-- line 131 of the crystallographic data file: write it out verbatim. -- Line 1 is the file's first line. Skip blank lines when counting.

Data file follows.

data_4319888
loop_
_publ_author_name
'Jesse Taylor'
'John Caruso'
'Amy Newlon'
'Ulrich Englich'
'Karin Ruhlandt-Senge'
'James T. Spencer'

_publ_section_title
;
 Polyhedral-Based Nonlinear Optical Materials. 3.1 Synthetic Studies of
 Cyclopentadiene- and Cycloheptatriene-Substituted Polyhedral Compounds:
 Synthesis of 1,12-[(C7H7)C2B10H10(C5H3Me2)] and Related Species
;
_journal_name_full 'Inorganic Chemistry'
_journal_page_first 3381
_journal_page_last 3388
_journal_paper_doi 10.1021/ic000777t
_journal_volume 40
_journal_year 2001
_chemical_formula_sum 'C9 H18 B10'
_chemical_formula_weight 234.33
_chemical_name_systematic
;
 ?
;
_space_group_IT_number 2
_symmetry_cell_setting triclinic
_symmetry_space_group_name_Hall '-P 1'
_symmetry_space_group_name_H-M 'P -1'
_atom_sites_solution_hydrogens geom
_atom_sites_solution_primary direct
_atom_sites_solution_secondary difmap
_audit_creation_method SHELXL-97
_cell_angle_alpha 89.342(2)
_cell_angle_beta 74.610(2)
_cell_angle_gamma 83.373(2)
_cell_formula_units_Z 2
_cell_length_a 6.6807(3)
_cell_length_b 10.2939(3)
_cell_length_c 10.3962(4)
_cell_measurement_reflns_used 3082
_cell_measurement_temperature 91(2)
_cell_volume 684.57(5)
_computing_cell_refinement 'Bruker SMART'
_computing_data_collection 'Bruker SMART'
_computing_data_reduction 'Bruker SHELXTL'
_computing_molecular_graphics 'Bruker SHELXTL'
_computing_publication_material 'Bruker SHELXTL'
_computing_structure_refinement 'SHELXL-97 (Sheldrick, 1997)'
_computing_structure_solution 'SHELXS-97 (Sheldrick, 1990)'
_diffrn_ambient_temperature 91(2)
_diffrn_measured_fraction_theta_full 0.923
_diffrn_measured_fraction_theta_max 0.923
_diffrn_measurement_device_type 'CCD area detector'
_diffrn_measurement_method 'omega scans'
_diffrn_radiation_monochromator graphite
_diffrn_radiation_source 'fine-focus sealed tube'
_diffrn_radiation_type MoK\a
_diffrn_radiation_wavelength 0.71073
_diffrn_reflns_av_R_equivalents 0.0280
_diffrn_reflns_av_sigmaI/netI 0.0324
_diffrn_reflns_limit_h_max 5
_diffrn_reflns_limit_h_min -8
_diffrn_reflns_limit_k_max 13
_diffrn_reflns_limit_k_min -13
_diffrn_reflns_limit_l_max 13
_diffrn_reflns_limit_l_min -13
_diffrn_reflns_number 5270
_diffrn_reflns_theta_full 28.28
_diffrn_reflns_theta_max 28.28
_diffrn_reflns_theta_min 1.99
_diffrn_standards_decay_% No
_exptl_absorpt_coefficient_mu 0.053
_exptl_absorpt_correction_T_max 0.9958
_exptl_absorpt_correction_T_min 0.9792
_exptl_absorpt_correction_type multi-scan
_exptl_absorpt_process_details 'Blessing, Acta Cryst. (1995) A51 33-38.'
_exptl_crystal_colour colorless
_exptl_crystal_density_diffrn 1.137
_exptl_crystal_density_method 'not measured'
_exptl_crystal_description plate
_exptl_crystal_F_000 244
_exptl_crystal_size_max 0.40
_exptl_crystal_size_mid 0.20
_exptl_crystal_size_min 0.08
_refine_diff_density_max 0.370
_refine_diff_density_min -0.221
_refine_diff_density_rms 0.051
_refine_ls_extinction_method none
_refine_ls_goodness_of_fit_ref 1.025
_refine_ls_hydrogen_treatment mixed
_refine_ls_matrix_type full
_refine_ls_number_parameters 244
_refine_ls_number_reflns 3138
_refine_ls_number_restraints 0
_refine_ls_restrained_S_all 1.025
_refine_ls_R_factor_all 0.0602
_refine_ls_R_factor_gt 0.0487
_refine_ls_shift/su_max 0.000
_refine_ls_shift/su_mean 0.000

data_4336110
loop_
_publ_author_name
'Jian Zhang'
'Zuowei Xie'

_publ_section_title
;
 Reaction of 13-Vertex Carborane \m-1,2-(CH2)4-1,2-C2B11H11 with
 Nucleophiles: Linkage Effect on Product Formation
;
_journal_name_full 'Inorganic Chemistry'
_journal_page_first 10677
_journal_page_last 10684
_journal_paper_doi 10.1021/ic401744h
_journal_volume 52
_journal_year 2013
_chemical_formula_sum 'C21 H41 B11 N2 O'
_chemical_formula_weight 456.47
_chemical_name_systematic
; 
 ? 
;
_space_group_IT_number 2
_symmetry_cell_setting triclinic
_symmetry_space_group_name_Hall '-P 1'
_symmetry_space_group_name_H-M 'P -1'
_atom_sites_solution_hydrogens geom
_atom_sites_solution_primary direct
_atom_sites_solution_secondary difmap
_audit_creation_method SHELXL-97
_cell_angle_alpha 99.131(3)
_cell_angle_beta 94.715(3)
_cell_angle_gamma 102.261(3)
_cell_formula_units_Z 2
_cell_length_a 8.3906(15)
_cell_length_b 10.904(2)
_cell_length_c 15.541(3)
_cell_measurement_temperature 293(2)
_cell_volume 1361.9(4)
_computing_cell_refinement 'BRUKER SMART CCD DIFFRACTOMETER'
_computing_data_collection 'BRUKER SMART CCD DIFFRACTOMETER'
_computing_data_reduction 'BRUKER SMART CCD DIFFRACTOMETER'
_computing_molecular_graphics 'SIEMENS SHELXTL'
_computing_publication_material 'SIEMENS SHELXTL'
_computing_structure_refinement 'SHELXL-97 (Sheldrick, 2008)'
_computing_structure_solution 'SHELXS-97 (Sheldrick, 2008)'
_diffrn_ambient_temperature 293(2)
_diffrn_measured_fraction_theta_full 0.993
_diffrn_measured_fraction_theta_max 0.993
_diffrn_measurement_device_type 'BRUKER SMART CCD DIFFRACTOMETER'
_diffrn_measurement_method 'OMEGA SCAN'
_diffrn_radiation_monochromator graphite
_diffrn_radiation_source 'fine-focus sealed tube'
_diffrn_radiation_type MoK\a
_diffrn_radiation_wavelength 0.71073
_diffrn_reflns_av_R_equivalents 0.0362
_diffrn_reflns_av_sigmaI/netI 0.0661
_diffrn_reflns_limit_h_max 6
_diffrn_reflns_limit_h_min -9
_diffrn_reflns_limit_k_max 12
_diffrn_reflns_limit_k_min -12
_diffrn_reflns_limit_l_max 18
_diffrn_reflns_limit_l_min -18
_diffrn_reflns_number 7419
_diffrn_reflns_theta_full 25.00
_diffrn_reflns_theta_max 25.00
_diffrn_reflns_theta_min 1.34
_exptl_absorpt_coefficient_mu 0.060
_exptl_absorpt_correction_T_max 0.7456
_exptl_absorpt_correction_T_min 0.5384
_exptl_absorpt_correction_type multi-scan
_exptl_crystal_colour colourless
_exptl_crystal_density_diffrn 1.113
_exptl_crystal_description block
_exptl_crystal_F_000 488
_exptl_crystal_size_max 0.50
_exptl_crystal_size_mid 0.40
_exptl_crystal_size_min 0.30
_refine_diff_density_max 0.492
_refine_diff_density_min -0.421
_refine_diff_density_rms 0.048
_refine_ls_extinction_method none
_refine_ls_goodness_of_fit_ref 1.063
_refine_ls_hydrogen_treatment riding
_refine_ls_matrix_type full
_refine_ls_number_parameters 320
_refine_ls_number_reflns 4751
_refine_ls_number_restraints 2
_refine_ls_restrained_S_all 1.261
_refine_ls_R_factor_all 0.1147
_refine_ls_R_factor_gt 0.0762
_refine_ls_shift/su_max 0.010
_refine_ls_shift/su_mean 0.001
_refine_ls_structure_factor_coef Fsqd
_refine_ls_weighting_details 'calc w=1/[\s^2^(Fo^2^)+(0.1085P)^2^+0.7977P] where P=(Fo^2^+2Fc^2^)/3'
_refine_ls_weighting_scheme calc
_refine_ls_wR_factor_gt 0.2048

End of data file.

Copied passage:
_atom_sites_solution_secondary difmap